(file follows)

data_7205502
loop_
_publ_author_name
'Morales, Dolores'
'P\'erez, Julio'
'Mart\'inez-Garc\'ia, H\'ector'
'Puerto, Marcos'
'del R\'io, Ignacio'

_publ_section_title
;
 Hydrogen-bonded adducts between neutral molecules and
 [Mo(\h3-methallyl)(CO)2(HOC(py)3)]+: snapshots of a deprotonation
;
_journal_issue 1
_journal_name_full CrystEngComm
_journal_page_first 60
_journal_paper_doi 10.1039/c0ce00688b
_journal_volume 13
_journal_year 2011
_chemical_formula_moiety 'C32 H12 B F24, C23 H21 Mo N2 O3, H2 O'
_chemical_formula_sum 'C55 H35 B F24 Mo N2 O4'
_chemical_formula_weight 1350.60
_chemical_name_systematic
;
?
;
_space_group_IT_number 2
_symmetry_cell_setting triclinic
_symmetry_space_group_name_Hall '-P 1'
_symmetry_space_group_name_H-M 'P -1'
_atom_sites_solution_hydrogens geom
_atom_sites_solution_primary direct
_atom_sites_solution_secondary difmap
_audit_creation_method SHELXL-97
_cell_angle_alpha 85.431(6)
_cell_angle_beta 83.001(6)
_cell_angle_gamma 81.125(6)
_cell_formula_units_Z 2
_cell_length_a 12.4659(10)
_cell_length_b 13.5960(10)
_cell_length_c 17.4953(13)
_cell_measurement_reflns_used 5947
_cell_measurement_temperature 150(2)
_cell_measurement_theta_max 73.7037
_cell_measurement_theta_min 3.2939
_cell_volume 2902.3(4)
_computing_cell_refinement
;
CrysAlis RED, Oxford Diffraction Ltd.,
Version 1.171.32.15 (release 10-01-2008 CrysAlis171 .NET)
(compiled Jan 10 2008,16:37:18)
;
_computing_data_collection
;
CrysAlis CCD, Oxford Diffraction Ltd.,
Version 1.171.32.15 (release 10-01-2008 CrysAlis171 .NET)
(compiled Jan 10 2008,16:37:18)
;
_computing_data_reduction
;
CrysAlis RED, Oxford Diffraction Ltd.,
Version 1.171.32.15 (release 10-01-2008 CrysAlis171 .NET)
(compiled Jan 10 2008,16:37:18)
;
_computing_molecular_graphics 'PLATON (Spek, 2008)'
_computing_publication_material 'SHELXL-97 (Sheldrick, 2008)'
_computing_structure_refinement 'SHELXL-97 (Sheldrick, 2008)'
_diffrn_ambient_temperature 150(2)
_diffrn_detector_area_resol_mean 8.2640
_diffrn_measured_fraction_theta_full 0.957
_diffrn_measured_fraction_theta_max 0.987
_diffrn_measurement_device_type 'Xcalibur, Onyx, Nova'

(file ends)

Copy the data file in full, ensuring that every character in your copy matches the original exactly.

data_7205502
loop_
_publ_author_name
'Morales, Dolores'
'P\'erez, Julio'
'Mart\'inez-Garc\'ia, H\'ector'
'Puerto, Marcos'
'del R\'io, Ignacio'

_publ_section_title
;
 Hydrogen-bonded adducts between neutral molecules and
 [Mo(\h3-methallyl)(CO)2(HOC(py)3)]+: snapshots of a deprotonation
;
_journal_issue 1
_journal_name_full CrystEngComm
_journal_page_first 60
_journal_paper_doi 10.1039/c0ce00688b
_journal_volume 13
_journal_year 2011
_chemical_formula_moiety 'C32 H12 B F24, C23 H21 Mo N2 O3, H2 O'
_chemical_formula_sum 'C55 H35 B F24 Mo N2 O4'
_chemical_formula_weight 1350.60
_chemical_name_systematic
;
?
;
_space_group_IT_number 2
_symmetry_cell_setting triclinic
_symmetry_space_group_name_Hall '-P 1'
_symmetry_space_group_name_H-M 'P -1'
_atom_sites_solution_hydrogens geom
_atom_sites_solution_primary direct
_atom_sites_solution_secondary difmap
_audit_creation_method SHELXL-97
_cell_angle_alpha 85.431(6)
_cell_angle_beta 83.001(6)
_cell_angle_gamma 81.125(6)
_cell_formula_units_Z 2
_cell_length_a 12.4659(10)
_cell_length_b 13.5960(10)
_cell_length_c 17.4953(13)
_cell_measurement_reflns_used 5947
_cell_measurement_temperature 150(2)
_cell_measurement_theta_max 73.7037
_cell_measurement_theta_min 3.2939
_cell_volume 2902.3(4)
_computing_cell_refinement
;
CrysAlis RED, Oxford Diffraction Ltd.,
Version 1.171.32.15 (release 10-01-2008 CrysAlis171 .NET)
(compiled Jan 10 2008,16:37:18)
;
_computing_data_collection
;
CrysAlis CCD, Oxford Diffraction Ltd.,
Version 1.171.32.15 (release 10-01-2008 CrysAlis171 .NET)
(compiled Jan 10 2008,16:37:18)
;
_computing_data_reduction
;
CrysAlis RED, Oxford Diffraction Ltd.,
Version 1.171.32.15 (release 10-01-2008 CrysAlis171 .NET)
(compiled Jan 10 2008,16:37:18)
;
_computing_molecular_graphics 'PLATON (Spek, 2008)'
_computing_publication_material 'SHELXL-97 (Sheldrick, 2008)'
_computing_structure_refinement 'SHELXL-97 (Sheldrick, 2008)'
_diffrn_ambient_temperature 150(2)
_diffrn_detector_area_resol_mean 8.2640
_diffrn_measured_fraction_theta_full 0.957
_diffrn_measured_fraction_theta_max 0.987
_diffrn_measurement_device_type 'Xcalibur, Onyx, Nova'